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What Not to Wear--Part 2

I closed the book after the fourth chapter. I hugged my knees to my chest, rested my chin on my knees, and let out a long, heavy sigh. I sat, conflicted, on the oversized chair in our living room while my husband was upstairs asleep, my emotions fluctuating, oddly, between compassion and rage. If the battle really was ‘every man's,' then my husband was no exception, which, I concluded, left me with only two options. One (compassion): kneel—weeping—next to his bedside and beg God to deliver him from the temptations of a lust-provoking world; or two (rage): pick up the baseball bat (we keep one next to our bed) and start swinging. (Don't worry. God was genius in his design of the human body to heal).

I'm kidding, of course, but this is the pendulum on which I swing when it comes to men, women, lust, and modesty—compassion for male hard-wiring that requires frustratingly painful diligence, and irritation that the latter is true. I share Tracey Bianchi's conviction (part 1) that both sides have a part to play in working towards the common good. Men to do, well, whatever it is men do to keep their thought lives pure, and women to not carry ourselves in a way that leads a pastor to confess his roving eyes to an applause-filled congregation. As a leader who strives to build up the body, I take my choices about what to wear seriously.

But I have to tell you, recently I was forced to pick up my modesty box and shake it, flip it, and bang it against the wall a few times. The jolt came in an email from a woman who had seen me speak to a mixed-gender crowd. Here's what she said:

You need to look uglier when you speak.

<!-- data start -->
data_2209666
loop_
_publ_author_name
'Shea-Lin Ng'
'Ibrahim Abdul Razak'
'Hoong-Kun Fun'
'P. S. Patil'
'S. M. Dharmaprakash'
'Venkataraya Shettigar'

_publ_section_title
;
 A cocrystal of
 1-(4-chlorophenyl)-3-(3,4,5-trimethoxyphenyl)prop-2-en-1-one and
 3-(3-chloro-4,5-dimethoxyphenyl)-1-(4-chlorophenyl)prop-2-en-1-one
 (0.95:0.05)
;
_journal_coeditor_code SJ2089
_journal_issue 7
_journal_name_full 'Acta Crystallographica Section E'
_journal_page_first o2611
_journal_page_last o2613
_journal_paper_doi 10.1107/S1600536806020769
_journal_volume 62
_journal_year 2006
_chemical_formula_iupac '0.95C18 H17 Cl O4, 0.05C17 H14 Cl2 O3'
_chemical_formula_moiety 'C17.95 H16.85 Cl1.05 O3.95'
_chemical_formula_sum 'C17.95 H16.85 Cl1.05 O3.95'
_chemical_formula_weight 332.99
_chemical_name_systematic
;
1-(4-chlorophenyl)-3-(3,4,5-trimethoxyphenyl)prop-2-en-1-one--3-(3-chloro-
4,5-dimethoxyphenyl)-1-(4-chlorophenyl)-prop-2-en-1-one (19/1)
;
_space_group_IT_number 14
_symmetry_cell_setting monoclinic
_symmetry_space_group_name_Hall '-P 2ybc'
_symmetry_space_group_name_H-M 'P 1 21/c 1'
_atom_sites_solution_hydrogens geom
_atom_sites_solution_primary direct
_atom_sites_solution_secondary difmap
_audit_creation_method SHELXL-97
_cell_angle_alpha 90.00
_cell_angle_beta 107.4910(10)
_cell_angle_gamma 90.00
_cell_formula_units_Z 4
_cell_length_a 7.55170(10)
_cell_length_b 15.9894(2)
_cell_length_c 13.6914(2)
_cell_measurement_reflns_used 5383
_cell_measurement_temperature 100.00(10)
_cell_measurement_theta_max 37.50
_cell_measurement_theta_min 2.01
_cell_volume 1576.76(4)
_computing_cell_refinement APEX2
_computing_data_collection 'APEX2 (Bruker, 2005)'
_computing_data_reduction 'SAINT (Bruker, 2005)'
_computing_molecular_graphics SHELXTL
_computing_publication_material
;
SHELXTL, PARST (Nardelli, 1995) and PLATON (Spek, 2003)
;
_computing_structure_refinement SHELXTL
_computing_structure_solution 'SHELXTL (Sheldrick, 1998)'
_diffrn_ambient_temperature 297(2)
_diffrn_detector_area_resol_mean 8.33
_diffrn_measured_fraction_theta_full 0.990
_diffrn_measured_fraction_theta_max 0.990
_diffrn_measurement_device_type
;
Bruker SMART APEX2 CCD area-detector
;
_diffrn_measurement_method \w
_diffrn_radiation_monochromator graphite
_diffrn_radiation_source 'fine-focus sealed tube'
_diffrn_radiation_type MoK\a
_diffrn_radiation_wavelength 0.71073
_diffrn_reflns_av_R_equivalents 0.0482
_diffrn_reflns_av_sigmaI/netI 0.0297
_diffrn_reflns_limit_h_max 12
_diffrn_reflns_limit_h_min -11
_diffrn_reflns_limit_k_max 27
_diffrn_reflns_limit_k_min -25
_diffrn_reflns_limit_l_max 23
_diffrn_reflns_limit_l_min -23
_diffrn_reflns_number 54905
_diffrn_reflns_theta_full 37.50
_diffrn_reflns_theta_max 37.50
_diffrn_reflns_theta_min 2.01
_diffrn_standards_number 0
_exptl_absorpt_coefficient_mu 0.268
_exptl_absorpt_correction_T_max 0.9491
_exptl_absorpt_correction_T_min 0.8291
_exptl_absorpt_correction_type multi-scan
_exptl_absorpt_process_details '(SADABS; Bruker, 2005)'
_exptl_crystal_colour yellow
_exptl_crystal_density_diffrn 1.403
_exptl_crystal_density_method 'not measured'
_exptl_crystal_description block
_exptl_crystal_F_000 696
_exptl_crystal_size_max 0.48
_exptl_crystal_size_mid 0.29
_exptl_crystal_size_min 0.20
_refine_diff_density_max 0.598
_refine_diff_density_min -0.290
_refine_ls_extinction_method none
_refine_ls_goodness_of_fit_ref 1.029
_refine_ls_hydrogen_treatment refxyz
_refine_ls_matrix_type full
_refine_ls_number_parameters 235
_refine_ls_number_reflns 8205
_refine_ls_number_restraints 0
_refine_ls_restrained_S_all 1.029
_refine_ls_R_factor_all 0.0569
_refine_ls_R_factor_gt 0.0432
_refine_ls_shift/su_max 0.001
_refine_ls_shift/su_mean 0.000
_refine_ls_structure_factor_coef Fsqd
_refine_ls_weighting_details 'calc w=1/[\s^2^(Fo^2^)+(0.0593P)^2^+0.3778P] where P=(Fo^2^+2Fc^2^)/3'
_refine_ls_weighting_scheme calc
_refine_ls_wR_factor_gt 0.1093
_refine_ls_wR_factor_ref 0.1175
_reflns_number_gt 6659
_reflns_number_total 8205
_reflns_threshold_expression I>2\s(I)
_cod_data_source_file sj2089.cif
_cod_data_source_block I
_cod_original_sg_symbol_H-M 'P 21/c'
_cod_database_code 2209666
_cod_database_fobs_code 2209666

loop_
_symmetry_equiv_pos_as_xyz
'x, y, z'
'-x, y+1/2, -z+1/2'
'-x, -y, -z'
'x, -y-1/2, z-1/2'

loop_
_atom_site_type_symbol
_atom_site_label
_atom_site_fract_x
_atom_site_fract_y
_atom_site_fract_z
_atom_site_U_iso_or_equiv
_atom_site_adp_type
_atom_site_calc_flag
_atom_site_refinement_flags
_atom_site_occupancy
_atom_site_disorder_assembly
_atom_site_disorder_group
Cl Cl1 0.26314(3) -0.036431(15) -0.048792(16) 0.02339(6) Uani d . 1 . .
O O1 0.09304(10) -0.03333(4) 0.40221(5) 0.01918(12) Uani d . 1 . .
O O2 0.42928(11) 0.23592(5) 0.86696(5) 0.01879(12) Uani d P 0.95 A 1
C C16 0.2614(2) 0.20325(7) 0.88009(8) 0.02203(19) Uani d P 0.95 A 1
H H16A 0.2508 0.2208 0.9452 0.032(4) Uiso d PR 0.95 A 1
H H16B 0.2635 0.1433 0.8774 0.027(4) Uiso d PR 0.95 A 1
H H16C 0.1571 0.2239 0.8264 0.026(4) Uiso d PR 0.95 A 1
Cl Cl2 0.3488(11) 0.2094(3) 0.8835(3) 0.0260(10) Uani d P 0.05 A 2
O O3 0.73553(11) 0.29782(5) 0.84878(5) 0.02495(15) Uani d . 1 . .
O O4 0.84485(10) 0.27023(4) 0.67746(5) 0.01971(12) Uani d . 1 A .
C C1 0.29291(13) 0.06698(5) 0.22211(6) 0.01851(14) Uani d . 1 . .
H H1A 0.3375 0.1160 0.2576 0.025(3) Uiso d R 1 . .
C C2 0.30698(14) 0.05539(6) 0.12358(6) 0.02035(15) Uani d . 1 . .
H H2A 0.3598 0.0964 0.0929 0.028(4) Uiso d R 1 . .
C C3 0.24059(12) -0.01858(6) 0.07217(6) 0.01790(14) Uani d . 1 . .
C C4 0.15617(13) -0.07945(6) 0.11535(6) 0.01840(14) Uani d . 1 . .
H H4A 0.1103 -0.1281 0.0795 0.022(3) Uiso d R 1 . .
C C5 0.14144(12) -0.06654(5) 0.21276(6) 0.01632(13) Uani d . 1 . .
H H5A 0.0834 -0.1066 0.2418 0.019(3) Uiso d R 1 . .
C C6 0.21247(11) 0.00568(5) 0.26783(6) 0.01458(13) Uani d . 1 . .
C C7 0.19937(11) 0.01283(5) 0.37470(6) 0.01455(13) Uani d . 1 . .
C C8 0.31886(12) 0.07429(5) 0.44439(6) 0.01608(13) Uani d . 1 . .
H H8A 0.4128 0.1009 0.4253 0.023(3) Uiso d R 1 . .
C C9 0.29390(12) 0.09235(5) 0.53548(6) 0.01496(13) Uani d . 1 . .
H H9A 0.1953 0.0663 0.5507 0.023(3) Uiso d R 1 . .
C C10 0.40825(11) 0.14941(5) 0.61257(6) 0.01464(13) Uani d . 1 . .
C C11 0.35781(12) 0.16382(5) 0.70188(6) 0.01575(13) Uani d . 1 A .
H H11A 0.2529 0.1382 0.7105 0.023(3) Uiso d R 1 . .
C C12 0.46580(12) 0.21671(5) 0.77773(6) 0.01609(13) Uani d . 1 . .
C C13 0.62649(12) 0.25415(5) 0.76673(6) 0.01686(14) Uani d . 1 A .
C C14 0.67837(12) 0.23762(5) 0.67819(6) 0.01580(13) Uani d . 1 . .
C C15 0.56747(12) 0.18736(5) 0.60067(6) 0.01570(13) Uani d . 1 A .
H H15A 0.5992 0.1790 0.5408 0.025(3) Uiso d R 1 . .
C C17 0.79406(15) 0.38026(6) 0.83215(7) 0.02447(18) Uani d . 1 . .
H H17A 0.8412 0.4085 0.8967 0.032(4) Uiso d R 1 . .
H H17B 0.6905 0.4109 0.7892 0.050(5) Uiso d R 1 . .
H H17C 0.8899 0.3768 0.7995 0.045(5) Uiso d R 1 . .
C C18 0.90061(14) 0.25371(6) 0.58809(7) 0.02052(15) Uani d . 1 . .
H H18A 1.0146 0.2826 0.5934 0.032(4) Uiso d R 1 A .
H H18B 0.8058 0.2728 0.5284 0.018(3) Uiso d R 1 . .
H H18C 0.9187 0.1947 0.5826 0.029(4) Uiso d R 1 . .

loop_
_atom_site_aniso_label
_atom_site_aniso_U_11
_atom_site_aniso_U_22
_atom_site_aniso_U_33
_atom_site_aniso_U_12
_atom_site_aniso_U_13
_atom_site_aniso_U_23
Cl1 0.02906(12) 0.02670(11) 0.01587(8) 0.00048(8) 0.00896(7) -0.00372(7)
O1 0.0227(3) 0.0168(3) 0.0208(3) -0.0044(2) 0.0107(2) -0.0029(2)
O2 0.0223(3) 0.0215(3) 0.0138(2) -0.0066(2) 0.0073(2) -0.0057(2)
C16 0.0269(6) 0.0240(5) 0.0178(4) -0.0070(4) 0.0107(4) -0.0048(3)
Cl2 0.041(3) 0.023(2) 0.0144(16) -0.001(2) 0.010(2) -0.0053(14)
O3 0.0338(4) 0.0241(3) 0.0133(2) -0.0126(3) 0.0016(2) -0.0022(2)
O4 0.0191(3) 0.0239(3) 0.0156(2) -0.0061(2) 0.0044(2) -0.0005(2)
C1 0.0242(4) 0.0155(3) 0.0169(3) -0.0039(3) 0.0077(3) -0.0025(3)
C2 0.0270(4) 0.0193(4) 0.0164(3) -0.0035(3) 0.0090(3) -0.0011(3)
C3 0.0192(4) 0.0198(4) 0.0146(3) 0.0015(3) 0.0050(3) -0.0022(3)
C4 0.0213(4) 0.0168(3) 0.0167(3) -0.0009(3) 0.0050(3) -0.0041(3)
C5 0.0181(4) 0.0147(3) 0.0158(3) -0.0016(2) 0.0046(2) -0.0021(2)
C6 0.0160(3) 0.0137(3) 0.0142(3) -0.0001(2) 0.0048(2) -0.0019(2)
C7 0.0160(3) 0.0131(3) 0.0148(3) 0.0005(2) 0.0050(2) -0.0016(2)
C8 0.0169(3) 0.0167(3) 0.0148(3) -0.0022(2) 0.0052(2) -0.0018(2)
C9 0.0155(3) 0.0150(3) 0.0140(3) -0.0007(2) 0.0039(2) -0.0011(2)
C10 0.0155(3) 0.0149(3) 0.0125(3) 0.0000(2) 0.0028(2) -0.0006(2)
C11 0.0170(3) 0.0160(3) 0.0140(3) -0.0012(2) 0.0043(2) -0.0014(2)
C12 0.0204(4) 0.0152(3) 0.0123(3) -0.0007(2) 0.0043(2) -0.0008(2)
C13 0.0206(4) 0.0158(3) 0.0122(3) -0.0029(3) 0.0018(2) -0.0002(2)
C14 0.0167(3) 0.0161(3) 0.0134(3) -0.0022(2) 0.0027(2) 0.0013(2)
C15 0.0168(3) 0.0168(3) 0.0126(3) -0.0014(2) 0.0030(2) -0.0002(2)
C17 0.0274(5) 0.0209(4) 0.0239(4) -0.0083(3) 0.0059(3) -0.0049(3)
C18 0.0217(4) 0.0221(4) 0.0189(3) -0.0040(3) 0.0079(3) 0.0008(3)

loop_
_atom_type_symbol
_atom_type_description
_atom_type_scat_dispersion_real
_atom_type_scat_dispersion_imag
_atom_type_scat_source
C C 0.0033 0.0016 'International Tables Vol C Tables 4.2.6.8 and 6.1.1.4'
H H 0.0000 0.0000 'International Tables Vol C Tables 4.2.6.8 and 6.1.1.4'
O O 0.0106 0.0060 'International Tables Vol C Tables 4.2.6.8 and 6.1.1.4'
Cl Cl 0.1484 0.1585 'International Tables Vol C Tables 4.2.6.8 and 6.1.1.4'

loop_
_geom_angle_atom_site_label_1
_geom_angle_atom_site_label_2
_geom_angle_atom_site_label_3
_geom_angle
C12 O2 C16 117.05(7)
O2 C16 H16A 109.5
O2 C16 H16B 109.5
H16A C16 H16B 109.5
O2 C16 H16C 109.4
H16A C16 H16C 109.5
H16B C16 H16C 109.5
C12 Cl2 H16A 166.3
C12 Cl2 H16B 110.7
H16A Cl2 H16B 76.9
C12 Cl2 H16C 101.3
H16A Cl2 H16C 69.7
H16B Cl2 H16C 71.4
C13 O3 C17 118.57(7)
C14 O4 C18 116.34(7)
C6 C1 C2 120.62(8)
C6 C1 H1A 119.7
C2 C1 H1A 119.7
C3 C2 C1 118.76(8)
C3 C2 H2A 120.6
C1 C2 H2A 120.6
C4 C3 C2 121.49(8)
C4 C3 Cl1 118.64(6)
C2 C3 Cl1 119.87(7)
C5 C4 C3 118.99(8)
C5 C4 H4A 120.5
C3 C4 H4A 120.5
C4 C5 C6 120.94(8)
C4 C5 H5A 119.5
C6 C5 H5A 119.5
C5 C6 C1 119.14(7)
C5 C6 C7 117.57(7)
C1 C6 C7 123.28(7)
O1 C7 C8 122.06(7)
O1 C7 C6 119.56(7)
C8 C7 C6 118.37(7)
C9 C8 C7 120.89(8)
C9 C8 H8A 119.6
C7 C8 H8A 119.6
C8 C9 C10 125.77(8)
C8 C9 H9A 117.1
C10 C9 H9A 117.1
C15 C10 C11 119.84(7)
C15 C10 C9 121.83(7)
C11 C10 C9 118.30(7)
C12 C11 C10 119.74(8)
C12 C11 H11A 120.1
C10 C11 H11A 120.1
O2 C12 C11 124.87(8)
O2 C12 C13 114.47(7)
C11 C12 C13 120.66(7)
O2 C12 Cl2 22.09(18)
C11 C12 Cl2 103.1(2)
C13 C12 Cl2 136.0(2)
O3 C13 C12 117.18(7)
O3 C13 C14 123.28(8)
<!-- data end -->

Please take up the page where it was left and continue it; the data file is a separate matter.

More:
I stared—shell shocked—at the words on my screen, reading the phrasing slowly and deliberately, over and over, each time trying on a different lens.

Look uglier. (Maturity Lens) Okay. Truth in love, I can handle this.

Look uglier. (Humility Lens) I'm certainly not exempt from making mistakes.

Look uglier. (Self-Awareness Lens) What did I wear?

I tried, I really did, but ultimately, I landed on the only lens that really felt like it fit. This one:

Look uglier. (Indignant Lens) What in the world is that supposed to mean?

Oh, the tailspin that ensued.

Would anyone tell a man to look less attractive? Would you tell a man to not iron his shirt? Not wear a color that made his eyes look blue? Not wear pants that made his gut look smaller? Not shave or put gel in his hair?

No! Why, then, would someone tell a woman to look uglier? And what does that even mean?

After the initial swell of emotion dissipated, after long discussions with both sides, and after conceding that, like it or not, the double standard is reality (and, actually, for good reason), here are the real questions with which I was left, not as a woman who wants to issue a rally cry for fairness, but as one who desires to pursue righteousness by valuing others more than herself.

Now before you tackle the questions, a couple of caveats. First, don't answer in the extremes, because with extremes comes obviousness, and we're too smart for that. Second, I'm talking about real women here—attractive, intelligent, gifted women, both internally and externally—who serve in ministries across the country every day. Okay, consider:

Does modesty mean downplaying the natural beauty with which women are created?

Does modesty mean less fashionable, less trendy, less flair?

Does modesty mean not just covering curves (skin), but showing less of them (form)?

Does modesty mean sacrificing attire that makes women feel confident because they do, in fact, look attractive?

Does modesty mean an attractive woman (see part one) cannot lead, preach or teach in a coed environment without putting men in a less-than-righteous position?

As a woman who is lousy at dying to self and who desperately wants to stop swinging her baseball bat, I'd love to hear what you think.

September25, 2009 at 3:12 PM

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